Apologetic Justice: Morality of Reconciliation and Identity Politics in Settler Colonial Taiwan
Saturday, March 26, 2022
4:00pm – 5:30pm EST
Location: Conv. Center, Room 311
Cornell University, United States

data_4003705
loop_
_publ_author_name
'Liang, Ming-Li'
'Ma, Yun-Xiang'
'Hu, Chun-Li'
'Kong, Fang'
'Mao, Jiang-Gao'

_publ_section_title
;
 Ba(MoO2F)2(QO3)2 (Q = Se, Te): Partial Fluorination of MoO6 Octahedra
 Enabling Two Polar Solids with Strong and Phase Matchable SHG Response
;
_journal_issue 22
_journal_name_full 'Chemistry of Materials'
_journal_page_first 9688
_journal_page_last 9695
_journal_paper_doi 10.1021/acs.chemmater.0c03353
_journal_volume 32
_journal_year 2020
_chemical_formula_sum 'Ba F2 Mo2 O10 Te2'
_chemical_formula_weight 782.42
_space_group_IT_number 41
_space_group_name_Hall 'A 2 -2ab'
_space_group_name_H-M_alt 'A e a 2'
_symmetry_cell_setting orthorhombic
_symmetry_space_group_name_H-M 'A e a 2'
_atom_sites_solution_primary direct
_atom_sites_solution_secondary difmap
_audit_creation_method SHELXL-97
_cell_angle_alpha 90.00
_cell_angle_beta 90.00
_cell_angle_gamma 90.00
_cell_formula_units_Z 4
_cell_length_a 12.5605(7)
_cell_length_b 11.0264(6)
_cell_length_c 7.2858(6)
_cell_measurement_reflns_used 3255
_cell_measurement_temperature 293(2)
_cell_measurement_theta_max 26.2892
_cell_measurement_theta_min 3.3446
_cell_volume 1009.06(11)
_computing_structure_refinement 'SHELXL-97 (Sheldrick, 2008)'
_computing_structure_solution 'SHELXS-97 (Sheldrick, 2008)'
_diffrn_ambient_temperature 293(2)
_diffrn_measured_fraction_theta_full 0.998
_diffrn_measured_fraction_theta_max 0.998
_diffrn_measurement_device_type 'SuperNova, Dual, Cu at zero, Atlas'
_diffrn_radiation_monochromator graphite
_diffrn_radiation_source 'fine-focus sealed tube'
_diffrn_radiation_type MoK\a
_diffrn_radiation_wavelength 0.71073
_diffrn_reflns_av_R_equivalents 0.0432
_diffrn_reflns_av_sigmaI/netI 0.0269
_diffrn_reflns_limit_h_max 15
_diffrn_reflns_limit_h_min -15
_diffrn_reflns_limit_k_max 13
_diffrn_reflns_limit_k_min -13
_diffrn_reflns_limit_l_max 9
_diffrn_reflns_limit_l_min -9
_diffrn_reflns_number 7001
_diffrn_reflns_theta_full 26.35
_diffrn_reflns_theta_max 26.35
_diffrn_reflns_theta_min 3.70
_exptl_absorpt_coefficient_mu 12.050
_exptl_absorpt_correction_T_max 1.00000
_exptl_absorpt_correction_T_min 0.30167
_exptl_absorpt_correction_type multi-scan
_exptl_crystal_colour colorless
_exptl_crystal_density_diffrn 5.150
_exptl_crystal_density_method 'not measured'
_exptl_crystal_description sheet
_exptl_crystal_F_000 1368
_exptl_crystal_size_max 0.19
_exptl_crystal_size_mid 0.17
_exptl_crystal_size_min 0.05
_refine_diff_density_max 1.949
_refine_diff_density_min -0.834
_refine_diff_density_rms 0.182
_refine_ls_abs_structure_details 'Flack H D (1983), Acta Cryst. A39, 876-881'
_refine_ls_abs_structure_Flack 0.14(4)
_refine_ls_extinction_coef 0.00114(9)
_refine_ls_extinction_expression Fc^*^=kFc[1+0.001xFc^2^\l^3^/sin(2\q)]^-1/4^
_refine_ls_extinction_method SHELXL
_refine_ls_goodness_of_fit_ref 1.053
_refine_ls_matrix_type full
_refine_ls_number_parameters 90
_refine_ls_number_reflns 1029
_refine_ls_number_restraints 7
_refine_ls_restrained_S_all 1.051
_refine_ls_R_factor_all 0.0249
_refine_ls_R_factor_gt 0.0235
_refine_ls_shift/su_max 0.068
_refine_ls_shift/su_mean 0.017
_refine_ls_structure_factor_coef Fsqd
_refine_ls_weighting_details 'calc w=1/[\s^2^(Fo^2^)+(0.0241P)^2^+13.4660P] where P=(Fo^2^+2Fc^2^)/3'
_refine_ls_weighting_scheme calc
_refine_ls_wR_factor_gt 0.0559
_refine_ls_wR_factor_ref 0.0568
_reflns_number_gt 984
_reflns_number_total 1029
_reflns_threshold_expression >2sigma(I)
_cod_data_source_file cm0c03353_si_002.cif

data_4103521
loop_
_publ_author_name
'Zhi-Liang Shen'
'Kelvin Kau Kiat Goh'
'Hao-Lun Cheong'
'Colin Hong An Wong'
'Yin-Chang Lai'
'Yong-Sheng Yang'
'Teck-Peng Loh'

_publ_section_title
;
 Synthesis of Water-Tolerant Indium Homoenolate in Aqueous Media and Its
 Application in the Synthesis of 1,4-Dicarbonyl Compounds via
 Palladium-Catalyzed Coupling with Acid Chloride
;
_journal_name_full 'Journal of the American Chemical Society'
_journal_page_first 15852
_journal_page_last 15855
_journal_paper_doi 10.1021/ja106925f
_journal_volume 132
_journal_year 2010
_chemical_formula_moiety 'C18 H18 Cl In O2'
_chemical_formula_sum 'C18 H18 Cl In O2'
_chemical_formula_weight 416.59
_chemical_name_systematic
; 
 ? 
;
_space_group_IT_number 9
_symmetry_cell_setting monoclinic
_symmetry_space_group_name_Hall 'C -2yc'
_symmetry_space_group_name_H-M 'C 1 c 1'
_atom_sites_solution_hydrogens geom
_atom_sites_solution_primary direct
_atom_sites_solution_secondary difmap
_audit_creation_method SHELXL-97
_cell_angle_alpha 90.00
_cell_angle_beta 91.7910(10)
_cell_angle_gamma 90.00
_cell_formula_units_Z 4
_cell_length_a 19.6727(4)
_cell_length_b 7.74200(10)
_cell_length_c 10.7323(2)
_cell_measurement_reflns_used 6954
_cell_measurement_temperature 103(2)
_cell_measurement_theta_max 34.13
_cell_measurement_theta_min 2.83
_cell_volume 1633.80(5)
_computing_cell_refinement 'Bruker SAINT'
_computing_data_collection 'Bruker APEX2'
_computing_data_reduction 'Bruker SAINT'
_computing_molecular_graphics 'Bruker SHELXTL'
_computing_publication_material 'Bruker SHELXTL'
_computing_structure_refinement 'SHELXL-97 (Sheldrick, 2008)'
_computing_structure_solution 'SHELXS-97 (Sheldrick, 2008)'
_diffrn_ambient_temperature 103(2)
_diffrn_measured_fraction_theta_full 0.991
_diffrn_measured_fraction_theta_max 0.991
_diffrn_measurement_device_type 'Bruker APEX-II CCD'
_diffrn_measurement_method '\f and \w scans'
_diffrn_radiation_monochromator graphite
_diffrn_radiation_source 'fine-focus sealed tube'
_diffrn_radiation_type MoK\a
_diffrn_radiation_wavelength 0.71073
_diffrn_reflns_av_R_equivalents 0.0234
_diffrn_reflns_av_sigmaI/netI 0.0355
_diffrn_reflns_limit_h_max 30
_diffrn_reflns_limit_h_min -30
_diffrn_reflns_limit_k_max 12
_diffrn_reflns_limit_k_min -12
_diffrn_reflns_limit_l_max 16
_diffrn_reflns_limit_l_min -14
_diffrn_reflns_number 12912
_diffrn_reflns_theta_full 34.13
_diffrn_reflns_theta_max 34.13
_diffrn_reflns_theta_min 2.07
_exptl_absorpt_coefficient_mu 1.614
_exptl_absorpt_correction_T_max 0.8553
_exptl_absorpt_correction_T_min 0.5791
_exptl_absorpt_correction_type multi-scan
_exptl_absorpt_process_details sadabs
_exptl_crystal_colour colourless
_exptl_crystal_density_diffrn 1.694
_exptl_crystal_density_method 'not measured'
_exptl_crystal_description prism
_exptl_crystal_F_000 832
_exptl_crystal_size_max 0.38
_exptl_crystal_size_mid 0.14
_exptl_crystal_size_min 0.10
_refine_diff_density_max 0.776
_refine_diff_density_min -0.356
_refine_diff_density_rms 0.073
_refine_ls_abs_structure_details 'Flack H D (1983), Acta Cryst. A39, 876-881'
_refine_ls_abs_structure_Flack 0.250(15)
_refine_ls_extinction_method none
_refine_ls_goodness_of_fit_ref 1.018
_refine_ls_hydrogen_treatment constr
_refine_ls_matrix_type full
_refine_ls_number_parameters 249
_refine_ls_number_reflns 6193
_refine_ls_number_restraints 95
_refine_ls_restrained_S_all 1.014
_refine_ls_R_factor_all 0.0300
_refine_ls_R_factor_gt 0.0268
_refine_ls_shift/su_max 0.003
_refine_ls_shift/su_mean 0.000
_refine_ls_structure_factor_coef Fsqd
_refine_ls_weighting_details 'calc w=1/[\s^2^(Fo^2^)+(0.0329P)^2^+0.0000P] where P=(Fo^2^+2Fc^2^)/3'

On August 1, 2016, the Taiwanese president Tsai Ing-Wen apologized to Indigenous Taiwanese for “400 years of pain and mistreatment” and denounced a long-standing settler colonial account of Taiwanese history that deems the island to be terra nullius. In the apology, Tsai employed two Indigenous Atayal concepts of balay and sbalay, that are respectively translated into truth and reconciliation, and announced the establishment of Indigenous Historical Justice and Transitional Justice Committee (henceforth the Committee) as a means of repairing historical injustices and working towards a multicultural reconciliation. The mere suggestion of such institution provoked a fierce reaction by native Taiwanese, the descendants of the Chinese Han settlers who migrated to Taiwan in 17th century and who now comprise the majority population of Taiwan. In contrast with the Committee’s narrative that formally identifies the Indigenous population as victims and the native Taiwanese as perpetrators, native Taiwanese also have long seen themselves as victims. Challenging the single victimhood narrative, native Taiwanese argue that they were also doubly traumatized by Europeans, Imperial Japan, and the occupation of Chinse Nationalist Party (KMT) authoritarian regime after 1949. This paper, by centering the implication and presumption embedded in the state apology, aims to ask: How do we understand the multiple meanings and possibilities of justice from the perspectives of native Taiwanese and Indigenous Taiwanese in a settler colonial scenario? What does sbalay mean in the Indigenous politics, and what differs between sbalay and national reconciliation in terms of their respective understandings of relationship and justice?